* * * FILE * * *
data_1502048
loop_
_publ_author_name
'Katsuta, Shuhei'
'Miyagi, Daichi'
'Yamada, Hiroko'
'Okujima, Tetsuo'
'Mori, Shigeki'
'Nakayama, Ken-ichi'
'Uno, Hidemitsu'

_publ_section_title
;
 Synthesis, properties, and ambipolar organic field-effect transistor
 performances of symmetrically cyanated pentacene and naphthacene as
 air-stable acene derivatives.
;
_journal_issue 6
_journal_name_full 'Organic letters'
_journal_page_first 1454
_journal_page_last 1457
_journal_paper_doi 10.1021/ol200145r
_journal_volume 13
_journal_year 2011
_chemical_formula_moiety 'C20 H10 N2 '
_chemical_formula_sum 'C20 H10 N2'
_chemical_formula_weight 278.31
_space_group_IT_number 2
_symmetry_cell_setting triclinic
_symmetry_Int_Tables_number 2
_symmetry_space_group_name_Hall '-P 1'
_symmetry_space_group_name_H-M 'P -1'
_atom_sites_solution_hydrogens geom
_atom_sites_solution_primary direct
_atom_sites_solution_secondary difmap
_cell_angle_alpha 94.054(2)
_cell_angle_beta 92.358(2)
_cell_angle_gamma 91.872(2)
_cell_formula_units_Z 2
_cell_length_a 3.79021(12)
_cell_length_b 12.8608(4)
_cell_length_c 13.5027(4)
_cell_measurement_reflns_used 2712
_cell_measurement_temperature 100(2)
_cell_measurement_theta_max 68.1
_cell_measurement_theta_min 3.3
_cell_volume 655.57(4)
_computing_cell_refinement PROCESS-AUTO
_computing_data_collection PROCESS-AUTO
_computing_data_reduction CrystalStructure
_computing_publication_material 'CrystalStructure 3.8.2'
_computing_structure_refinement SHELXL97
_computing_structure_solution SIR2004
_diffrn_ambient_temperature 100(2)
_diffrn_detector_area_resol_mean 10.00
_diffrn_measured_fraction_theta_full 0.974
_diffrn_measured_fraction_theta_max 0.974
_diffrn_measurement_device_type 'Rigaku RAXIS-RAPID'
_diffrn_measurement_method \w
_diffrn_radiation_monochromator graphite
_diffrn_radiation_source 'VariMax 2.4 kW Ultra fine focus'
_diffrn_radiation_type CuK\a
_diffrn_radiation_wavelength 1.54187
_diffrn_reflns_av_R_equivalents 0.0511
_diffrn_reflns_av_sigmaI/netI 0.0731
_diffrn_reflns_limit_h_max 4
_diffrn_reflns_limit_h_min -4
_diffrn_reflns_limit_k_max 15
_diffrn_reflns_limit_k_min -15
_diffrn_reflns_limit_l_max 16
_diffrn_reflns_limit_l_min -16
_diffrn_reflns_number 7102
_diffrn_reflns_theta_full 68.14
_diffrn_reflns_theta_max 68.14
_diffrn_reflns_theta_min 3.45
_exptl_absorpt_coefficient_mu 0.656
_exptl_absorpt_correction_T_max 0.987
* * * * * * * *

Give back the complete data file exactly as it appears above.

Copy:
data_1502048
loop_
_publ_author_name
'Katsuta, Shuhei'
'Miyagi, Daichi'
'Yamada, Hiroko'
'Okujima, Tetsuo'
'Mori, Shigeki'
'Nakayama, Ken-ichi'
'Uno, Hidemitsu'

_publ_section_title
;
 Synthesis, properties, and ambipolar organic field-effect transistor
 performances of symmetrically cyanated pentacene and naphthacene as
 air-stable acene derivatives.
;
_journal_issue 6
_journal_name_full 'Organic letters'
_journal_page_first 1454
_journal_page_last 1457
_journal_paper_doi 10.1021/ol200145r
_journal_volume 13
_journal_year 2011
_chemical_formula_moiety 'C20 H10 N2 '
_chemical_formula_sum 'C20 H10 N2'
_chemical_formula_weight 278.31
_space_group_IT_number 2
_symmetry_cell_setting triclinic
_symmetry_Int_Tables_number 2
_symmetry_space_group_name_Hall '-P 1'
_symmetry_space_group_name_H-M 'P -1'
_atom_sites_solution_hydrogens geom
_atom_sites_solution_primary direct
_atom_sites_solution_secondary difmap
_cell_angle_alpha 94.054(2)
_cell_angle_beta 92.358(2)
_cell_angle_gamma 91.872(2)
_cell_formula_units_Z 2
_cell_length_a 3.79021(12)
_cell_length_b 12.8608(4)
_cell_length_c 13.5027(4)
_cell_measurement_reflns_used 2712
_cell_measurement_temperature 100(2)
_cell_measurement_theta_max 68.1
_cell_measurement_theta_min 3.3
_cell_volume 655.57(4)
_computing_cell_refinement PROCESS-AUTO
_computing_data_collection PROCESS-AUTO
_computing_data_reduction CrystalStructure
_computing_publication_material 'CrystalStructure 3.8.2'
_computing_structure_refinement SHELXL97
_computing_structure_solution SIR2004
_diffrn_ambient_temperature 100(2)
_diffrn_detector_area_resol_mean 10.00
_diffrn_measured_fraction_theta_full 0.974
_diffrn_measured_fraction_theta_max 0.974
_diffrn_measurement_device_type 'Rigaku RAXIS-RAPID'
_diffrn_measurement_method \w
_diffrn_radiation_monochromator graphite
_diffrn_radiation_source 'VariMax 2.4 kW Ultra fine focus'
_diffrn_radiation_type CuK\a
_diffrn_radiation_wavelength 1.54187
_diffrn_reflns_av_R_equivalents 0.0511
_diffrn_reflns_av_sigmaI/netI 0.0731
_diffrn_reflns_limit_h_max 4
_diffrn_reflns_limit_h_min -4
_diffrn_reflns_limit_k_max 15
_diffrn_reflns_limit_k_min -15
_diffrn_reflns_limit_l_max 16
_diffrn_reflns_limit_l_min -16
_diffrn_reflns_number 7102
_diffrn_reflns_theta_full 68.14
_diffrn_reflns_theta_max 68.14
_diffrn_reflns_theta_min 3.45
_exptl_absorpt_coefficient_mu 0.656
_exptl_absorpt_correction_T_max 0.987